Romare Bearden (American, 1911-1988) Color lithograph on Arches paper, 1979 Museum purchase (92.84) Height: 55 cm Width: 38 cm Additional images may be viewed in Argus

Romare Bearden (American, 1911-1988)
Color lithograph on Arches paper, 1979
Museum purchase (92.84)
Height: 55 cm Width: 38 cm
Additional images may be viewed in Argus

Guiding Questions

What story do you think this work might tell?

The artist, Romare Bearden, said that music, particularly improvisational jazz, influenced his work. How does this work show those influences?

How do the bold colors in this lithograph affect your reaction to the work?

About the Art

This is a color lithograph by Romare Bearden called Firebirds. The work is a good example of Bearden’s style of using bold, flat areas of color to create a collage effect that recalls African cloth. Firebirds may be associated with the phoenix, the bird of Egypt thought to be tied to the sun-god. According to legend, the phoenix lived for 500 years. It laid an egg in its nest, set it on fire, and out of the ashes, a new phoenix was born. This relates to ideas about rebirth and resurrection of the dead, and to both pagan and Christian beliefs.

Lithography is a kind of print in which the artist etches, or carves, their artwork onto a plate, usually made of metal. The plate is then coated with ink, which sticks to different parts of the plate depending on how the artist carved it. The plate is placed in a printing press with a piece of paper, which is then printed with the artwork. The plate can be re-inked so many copies of a single work of art can be made.

About the Artist

Romare Bearden grew up in New York City’s Harlem, where he met many of the cultural leaders of the Harlem Renaissance as a child. In the 1930s he studied art at New York University and the Art Students League. Bearden also spent time in Paris where he was influenced by European modernism and abstraction. In the 1960s Bearden became interested in representing African American themes in his art. He became famous for his painted collages made of photostats and cut paper, which represent black people in uncertain times and spaces.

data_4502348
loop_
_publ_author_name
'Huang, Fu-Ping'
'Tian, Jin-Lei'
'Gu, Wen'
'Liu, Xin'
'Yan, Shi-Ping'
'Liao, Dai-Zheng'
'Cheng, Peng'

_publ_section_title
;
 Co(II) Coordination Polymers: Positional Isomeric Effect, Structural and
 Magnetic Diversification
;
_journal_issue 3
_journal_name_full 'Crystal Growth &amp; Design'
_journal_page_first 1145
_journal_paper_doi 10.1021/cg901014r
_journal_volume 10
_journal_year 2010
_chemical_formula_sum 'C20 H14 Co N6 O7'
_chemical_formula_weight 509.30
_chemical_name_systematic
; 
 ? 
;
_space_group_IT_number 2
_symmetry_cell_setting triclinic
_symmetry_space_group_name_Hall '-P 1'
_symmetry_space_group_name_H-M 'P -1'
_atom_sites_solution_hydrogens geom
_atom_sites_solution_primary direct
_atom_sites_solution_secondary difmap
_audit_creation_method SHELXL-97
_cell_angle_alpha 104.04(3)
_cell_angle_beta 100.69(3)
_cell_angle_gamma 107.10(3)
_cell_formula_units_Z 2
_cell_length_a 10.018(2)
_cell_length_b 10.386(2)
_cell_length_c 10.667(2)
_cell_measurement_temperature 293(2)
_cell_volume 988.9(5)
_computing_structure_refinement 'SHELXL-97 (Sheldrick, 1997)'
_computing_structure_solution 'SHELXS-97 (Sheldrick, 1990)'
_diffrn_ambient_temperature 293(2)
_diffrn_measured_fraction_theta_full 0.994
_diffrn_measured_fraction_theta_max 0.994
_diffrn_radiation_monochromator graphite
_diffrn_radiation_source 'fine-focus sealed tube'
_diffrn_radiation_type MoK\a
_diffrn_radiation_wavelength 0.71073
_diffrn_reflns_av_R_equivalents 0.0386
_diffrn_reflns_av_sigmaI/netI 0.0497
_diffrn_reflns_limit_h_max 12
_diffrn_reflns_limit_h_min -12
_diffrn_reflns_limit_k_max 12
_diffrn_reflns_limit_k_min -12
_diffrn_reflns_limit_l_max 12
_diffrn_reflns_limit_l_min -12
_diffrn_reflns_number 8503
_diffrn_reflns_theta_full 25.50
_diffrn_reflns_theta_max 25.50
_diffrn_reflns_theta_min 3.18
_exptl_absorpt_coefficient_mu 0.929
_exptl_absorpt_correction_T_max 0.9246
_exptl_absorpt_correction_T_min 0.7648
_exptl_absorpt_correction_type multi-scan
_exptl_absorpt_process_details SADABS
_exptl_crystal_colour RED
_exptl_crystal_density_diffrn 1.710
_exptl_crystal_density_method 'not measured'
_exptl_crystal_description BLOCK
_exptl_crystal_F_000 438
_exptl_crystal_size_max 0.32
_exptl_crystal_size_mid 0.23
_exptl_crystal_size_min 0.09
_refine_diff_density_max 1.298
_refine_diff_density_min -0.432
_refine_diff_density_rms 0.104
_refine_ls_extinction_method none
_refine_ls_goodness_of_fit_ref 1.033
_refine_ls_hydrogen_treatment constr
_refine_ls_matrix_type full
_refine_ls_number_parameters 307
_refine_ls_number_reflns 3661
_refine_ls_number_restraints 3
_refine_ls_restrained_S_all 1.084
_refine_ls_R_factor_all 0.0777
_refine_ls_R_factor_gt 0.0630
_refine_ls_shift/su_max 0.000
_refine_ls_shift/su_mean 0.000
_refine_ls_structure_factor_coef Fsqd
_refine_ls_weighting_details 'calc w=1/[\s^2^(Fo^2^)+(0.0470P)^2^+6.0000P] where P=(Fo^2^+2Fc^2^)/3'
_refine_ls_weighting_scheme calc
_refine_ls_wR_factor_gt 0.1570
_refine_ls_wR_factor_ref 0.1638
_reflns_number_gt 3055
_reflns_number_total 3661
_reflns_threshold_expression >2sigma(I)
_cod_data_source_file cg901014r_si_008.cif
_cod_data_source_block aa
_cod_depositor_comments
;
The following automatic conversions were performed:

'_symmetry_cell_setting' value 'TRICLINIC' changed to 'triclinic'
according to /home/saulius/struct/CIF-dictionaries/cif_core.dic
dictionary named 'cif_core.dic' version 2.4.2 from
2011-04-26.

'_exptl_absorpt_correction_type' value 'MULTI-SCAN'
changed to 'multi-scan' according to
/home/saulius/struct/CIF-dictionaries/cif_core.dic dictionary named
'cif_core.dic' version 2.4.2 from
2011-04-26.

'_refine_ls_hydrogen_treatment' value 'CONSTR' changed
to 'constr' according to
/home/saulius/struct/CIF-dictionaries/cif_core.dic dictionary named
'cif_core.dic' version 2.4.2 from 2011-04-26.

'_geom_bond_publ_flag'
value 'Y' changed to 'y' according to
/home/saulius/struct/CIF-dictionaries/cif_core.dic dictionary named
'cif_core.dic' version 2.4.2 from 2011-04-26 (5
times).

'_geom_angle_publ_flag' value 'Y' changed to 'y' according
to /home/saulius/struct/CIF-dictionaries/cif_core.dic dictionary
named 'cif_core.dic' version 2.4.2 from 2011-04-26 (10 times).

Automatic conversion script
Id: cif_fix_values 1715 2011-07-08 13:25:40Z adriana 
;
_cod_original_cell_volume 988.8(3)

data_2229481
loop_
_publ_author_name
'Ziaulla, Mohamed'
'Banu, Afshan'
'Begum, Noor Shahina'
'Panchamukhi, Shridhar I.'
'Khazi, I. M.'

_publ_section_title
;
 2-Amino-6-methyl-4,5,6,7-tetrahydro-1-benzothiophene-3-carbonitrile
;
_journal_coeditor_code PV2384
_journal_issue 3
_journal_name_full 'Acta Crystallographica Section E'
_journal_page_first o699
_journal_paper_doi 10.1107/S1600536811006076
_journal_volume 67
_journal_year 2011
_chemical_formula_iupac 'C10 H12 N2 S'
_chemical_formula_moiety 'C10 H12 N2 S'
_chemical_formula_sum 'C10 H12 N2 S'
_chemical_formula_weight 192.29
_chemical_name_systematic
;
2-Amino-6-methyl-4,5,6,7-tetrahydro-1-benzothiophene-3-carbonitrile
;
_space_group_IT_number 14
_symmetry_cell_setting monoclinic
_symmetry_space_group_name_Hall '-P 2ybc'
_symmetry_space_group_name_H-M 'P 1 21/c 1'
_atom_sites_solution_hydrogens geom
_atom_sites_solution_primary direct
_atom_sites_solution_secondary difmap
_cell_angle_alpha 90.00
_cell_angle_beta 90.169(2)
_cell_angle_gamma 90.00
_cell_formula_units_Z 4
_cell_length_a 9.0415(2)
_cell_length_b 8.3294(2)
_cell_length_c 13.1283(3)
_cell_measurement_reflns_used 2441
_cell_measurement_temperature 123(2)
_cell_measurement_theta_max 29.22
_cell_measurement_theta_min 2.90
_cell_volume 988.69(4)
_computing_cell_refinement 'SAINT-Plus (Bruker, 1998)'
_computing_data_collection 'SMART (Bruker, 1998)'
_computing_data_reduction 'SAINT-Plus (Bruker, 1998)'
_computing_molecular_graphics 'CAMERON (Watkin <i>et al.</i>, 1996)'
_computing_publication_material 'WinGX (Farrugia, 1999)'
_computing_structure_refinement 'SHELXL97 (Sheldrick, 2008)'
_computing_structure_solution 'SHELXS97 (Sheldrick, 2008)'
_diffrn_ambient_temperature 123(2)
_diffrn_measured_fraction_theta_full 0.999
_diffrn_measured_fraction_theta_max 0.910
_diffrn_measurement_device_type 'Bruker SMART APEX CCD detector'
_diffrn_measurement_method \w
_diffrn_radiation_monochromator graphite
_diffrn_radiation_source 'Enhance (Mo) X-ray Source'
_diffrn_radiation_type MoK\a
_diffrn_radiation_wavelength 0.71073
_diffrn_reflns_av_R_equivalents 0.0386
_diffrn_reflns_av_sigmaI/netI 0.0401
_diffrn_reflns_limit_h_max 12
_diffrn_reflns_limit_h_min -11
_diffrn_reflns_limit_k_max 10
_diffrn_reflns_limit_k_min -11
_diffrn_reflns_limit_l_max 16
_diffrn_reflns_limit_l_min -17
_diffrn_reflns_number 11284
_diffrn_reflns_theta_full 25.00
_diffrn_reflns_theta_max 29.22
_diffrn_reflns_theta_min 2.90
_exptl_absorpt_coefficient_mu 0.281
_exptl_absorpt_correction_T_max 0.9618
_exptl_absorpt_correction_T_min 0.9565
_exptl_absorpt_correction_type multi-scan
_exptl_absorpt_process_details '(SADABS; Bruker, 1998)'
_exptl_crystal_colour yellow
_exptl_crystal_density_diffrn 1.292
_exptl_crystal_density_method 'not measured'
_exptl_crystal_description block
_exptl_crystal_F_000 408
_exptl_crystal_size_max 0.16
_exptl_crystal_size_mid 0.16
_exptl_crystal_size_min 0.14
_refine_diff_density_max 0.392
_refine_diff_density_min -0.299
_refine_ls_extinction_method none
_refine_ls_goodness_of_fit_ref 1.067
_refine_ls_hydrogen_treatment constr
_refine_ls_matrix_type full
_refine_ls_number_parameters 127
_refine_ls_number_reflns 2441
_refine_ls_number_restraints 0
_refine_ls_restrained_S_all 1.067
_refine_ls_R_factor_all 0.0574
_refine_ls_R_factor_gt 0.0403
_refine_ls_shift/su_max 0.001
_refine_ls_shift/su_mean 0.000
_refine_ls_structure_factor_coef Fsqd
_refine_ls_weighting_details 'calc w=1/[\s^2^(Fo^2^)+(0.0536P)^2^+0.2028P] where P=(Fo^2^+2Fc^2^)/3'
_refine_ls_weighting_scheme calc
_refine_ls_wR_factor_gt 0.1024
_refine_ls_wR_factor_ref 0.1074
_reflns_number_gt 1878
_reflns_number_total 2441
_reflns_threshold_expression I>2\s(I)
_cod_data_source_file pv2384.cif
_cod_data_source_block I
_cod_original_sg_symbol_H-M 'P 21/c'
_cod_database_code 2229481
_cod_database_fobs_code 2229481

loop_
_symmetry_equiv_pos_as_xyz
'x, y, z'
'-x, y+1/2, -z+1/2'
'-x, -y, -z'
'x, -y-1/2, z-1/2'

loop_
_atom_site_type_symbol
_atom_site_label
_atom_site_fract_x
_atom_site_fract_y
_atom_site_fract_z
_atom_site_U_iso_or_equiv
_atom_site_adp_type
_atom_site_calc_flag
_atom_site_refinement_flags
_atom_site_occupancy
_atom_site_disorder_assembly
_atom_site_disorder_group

The art of African American artist Romare Bearden is inspired by European modernism, African tribal forms, Byzantine mosaics, and Chinese calligraphy. In the 1960s he achieved acclaim with the development of his photomontages which addressed African American political and social themes, street scenes, and jazz musicians. Bearden's art cuts across color boundaries, yet testifies to its cultural heritage. He translated well-known collages into monoprints and graphic works seeking to make his imagery more available to a wide audience.

Romare Bearden (American, 1911-1988) Conjunction Color lithograph on Arches paper, 1979 Museum purchase (92.81)

Romare Bearden (American, 1911-1988)
Conjunction
Color lithograph on Arches paper, 1979
Museum purchase (92.81)

Romare Bearden (American, 1911-1988) Three Women Color lithograph on Arches paper, 1979 Museum purchase (92.82)

Romare Bearden (American, 1911-1988)
Three Women
Color lithograph on Arches paper, 1979
Museum purchase (92.82)

Romare Bearden (American, 1911-1988) Pilate Color lithograph on Arches paper, 1979 Museum purchase (92.83)

Romare Bearden (American, 1911-1988)
Pilate
Color lithograph on Arches paper, 1979
Museum purchase (92.83)

Romare Bearden (American, 1911-1988) Carolina Blue Serigraph and collage on paper, 1970 Museum purchase (2015.16)

Romare Bearden (American, 1911-1988)
Carolina Blue
Serigraph and collage on paper, 1970
Museum purchase (2015.16)

Additional Resources

The website of the Romare Bearden Foundation has extensive information about the artist’s life and work, as well as educational resources for use in the classroom: http://www.beardenfoundation.org/

Washington’s National Gallery of Art provides information on the art of Romare Bearden with a biography, several examples of his work: https://www.nga.gov/collection/artist-info.6845.html

Hear art experts and jazz musicians talk about Romare Bearden’s collages and how they capture and combine images of the American South and old Harlem in this 2003 radio piece: http://www.npr.org/templates/story/story.php?storyId=1428038

For more about the phoenix read Wonder Beasts by Joe Nigg.